– steveowen
    Apr 16 at 22:32
  • @tim you are misinformed. This is not the place to show you otherwise.
    – steveowen
    Apr 16 at 22:35
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From a physical perspective, Jesus grew in all these things, even though He was still fully God the entire time. For example, we could say His physical body grew in "stature", even though the heaven of heavens cannot not contain Him (cf. John 3:13, KJV). His physical muscles grew as ours, which is how He could feel our pain and tiredness (John 4:6); and yet, whenever He chose, He could override this and walk on water (Matthew 14:25). He decided to be homely physically (Isaiah 53:2); and yet, whenever He pleased, He could be transfigured gloriously (Matthew 17:2). He allowed His physical brain to develop through natural processes, meaning that His physical brain could grow in "wisdom", even though He was always omniscient all along (John 21:17, Matthew 9:4), and often demonstrated that, knowing things which were impossible with only a physical brain. As He allowed His physical body to grow in these areas, so also would His close relationship with His Father become more manifest ("God" refers specifically to the Father in that verse); and so from our perspective, His favor with God would "grow" or become manifest to others, even though He had it all along (John 17:5).

I've heard someone describe it as a rose; as it blooms, its beauty is hidden inside, and we slowly see more of it. In that sense, it "grows" in beauty, though technically, the beauty is already inside, waiting to be revealed.

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  • I like this answer--it makes a lot of sense. Basically, the Son's relationship with the Father has never changed and will never change. But our perception of His relationship with the Father changed as we saw him grow physically and begin to show who He was, and so from our perspective "And Jesus grew in wisdom and stature, and in favor with God and man."?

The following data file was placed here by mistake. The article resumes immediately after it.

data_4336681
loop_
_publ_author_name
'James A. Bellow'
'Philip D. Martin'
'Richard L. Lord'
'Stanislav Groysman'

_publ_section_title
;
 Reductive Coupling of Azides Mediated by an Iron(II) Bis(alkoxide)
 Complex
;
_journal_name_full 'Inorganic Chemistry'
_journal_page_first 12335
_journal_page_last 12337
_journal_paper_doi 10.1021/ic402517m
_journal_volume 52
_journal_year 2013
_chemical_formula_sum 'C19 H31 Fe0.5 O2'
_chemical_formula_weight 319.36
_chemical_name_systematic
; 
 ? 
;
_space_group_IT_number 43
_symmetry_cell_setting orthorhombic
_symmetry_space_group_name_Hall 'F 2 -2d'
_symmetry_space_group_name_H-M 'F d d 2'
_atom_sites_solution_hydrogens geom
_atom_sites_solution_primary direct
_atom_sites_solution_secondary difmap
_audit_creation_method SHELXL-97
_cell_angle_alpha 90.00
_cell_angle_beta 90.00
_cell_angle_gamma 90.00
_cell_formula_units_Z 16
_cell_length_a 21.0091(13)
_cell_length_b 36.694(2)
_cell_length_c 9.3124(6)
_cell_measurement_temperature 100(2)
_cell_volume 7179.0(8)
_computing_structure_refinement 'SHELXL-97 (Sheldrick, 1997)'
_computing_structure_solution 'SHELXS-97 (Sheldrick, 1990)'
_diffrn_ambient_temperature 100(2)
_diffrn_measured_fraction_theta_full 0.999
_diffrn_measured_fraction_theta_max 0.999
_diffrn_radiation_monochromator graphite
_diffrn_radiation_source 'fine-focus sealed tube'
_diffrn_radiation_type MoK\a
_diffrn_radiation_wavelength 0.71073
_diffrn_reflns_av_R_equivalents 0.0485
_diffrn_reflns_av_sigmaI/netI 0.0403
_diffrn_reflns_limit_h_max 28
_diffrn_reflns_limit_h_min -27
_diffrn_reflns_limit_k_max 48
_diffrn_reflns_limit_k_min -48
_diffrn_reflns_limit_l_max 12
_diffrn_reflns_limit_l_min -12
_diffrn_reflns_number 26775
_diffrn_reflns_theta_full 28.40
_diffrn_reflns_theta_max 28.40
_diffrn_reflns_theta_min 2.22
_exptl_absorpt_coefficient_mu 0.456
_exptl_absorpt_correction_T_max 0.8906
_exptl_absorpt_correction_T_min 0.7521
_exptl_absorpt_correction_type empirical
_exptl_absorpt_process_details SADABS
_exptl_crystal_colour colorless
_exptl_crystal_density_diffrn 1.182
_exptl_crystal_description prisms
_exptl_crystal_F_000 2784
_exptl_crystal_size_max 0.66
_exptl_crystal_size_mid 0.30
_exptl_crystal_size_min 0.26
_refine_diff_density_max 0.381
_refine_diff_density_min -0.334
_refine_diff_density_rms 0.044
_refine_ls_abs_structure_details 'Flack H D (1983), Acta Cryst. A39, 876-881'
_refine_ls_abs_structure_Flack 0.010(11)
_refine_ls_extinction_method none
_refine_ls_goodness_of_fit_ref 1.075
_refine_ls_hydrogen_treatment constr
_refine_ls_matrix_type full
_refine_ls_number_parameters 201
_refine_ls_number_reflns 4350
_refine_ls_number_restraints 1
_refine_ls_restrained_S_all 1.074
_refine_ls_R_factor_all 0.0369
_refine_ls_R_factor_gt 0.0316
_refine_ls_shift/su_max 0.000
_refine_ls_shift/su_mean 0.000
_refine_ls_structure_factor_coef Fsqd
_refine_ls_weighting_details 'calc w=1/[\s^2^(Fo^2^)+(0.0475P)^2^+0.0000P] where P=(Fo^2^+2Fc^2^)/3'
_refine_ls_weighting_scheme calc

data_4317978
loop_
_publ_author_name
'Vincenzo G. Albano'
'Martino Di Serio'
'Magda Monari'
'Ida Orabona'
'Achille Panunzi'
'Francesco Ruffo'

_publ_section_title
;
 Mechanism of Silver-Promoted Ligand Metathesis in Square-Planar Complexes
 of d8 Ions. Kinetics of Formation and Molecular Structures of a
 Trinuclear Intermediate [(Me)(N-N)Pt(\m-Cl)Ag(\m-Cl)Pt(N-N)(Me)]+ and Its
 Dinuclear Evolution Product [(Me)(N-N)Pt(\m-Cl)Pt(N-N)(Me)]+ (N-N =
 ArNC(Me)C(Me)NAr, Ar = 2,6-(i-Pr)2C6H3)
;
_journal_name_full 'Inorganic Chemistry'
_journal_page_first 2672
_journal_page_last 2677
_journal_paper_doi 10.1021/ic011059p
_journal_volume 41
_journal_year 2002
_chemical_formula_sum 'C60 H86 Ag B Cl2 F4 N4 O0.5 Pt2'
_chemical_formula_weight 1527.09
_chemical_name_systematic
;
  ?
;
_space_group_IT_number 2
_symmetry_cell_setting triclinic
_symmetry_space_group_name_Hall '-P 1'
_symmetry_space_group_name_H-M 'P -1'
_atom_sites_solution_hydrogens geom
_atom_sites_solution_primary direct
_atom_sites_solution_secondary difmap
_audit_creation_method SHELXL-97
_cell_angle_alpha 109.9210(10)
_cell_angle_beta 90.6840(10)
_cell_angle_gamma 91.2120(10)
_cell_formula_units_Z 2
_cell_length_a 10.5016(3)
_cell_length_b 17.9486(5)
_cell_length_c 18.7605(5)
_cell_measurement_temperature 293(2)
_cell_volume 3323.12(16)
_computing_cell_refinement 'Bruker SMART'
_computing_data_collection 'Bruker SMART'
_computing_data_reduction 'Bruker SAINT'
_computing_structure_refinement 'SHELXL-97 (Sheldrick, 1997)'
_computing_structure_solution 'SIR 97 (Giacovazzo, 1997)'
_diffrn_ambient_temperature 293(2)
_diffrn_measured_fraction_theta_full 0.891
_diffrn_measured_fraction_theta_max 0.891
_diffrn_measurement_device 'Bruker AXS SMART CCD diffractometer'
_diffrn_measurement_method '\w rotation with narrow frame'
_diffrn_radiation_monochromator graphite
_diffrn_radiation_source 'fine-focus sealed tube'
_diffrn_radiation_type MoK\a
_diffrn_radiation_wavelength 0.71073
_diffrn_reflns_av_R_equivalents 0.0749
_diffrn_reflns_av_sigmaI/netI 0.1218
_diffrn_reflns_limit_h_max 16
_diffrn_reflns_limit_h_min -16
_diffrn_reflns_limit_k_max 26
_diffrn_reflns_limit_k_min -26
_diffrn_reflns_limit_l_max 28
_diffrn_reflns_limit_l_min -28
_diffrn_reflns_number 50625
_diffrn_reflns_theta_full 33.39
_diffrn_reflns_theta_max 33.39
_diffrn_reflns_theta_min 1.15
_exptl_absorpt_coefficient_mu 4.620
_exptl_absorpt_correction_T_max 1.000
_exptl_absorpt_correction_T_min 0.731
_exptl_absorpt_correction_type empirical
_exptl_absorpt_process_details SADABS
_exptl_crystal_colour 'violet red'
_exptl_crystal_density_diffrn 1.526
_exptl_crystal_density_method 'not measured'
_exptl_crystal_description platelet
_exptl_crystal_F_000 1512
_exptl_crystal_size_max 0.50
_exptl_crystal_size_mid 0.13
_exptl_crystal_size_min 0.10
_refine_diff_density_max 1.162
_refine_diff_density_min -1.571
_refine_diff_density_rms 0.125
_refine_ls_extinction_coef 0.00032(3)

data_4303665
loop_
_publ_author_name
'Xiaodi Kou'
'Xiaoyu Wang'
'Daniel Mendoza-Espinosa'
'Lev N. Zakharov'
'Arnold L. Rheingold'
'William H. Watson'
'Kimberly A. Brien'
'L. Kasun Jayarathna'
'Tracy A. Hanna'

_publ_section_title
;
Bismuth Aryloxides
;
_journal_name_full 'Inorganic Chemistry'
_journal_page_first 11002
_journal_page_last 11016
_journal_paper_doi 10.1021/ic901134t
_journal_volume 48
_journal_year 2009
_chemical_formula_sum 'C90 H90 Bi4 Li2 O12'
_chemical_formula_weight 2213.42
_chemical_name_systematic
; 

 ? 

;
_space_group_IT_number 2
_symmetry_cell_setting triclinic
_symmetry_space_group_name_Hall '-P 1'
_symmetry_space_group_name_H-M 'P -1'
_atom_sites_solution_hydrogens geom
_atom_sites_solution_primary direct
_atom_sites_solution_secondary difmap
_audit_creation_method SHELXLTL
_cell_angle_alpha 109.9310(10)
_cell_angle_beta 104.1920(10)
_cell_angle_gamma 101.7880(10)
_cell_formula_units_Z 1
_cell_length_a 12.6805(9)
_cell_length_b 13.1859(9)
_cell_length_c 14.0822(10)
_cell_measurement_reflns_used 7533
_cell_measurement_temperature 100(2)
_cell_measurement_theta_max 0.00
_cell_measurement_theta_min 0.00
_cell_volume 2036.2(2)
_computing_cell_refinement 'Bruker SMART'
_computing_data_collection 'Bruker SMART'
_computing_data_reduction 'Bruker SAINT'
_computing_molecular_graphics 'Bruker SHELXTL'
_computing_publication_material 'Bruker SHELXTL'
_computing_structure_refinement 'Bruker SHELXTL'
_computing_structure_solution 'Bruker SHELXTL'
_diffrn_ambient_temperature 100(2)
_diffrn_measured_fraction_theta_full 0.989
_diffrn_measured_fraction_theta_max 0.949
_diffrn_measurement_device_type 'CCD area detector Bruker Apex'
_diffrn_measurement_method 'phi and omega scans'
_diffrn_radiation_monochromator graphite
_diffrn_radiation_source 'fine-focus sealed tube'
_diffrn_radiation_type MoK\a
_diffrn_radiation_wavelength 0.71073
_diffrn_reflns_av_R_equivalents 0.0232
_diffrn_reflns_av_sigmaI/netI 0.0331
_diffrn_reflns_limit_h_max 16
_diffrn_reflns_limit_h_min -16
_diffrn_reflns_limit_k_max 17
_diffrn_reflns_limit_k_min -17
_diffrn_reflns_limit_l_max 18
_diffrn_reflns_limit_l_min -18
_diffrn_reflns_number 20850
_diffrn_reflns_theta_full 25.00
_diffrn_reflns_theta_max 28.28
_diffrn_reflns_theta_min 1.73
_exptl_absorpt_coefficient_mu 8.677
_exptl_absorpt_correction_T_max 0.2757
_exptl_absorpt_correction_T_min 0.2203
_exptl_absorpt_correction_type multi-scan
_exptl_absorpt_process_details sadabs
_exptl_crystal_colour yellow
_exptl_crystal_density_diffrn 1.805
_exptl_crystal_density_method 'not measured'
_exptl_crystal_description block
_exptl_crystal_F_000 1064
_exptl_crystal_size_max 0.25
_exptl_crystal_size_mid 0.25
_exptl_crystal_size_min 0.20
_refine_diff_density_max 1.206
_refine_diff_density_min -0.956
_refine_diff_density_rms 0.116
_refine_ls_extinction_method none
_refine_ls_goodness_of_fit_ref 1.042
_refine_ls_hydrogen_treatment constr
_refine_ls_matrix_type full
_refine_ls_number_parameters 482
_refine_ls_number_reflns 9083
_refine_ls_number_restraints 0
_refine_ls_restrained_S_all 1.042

– bob
    Apr 16 at 16:54
  • The manifestation (expression) of the God (divine attributes) expressed in man (humanity) needs to be developed - to a pattern (1 Tim 3:16)
    – pehkay
    Apr 17 at 2:36
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Cornelius à Lapide, The Great Commentary (vol. 4): S. Luke's Gospel, on Lk. 2:

Ver. 52.—And Jesus increased in wisdom and stature, and in favour with God and man. For stature the Greek has ἡλικίᾳ, “age,” or “proficiency.” See also chap. 12:25. Both renderings are true and apposite.

To the question whether Jesus really progressed in wisdom and grace, as He did in age and stature, S. Athanasius (Serm. 4 Contra Arianos) and S. Cyril (Thesaurus, 1. x.) seem to answer in the affirmative; for they seem to say that the humanity of Christ drew greater wisdom from the Word by degrees, just as the Blessed Virgin and other men and women did.

But the rest of the fathers teach differently. For, from the first instant of His conception, Jesus was, as has been said at v. 40, full of wisdom and grace, this being due to that humanity on account of its hypostatic union with the Word. S. Gregory Nazianzen (Orat. 20 in laudem Basilii) says, “He progressed in wisdom before God and men, not that He received any increase, since He was, from the beginning, absolute in grace and wisdom, but these gradually became apparent to men [hitherto] unaware of them.” For, as Theophylact says, “the shining forth of His wisdom is this very progress;” just as the sun, though it always gives the same degree of light, yet is said to increase in light as it unfolds it more and more from morning until midday. It is to be noted that there were in the soul of Christ three kinds of knowledge—(1) beatific, by which He saw God, and all things in God, and so was rendered blessed; (2) knowledge infused by God; (3) experimental knowledge guided by daily use. The two former were implanted in Christ in so perfect a degree from the first moment of His conception that He could not increase them. I assert the same with respect to His habitual grace and glory. So say S. Augustine (De peccat. mor. et rem., l. iii. c. xxix.), S. Jerome (on the words of Jer. 31:22, “A woman shall compass a man”), S. Athanasius, Cyril, S. Gregory Nazianzen, Bede, and others, S. Thomas and the schoolmen everywhere—for this is required by the hypostatic union.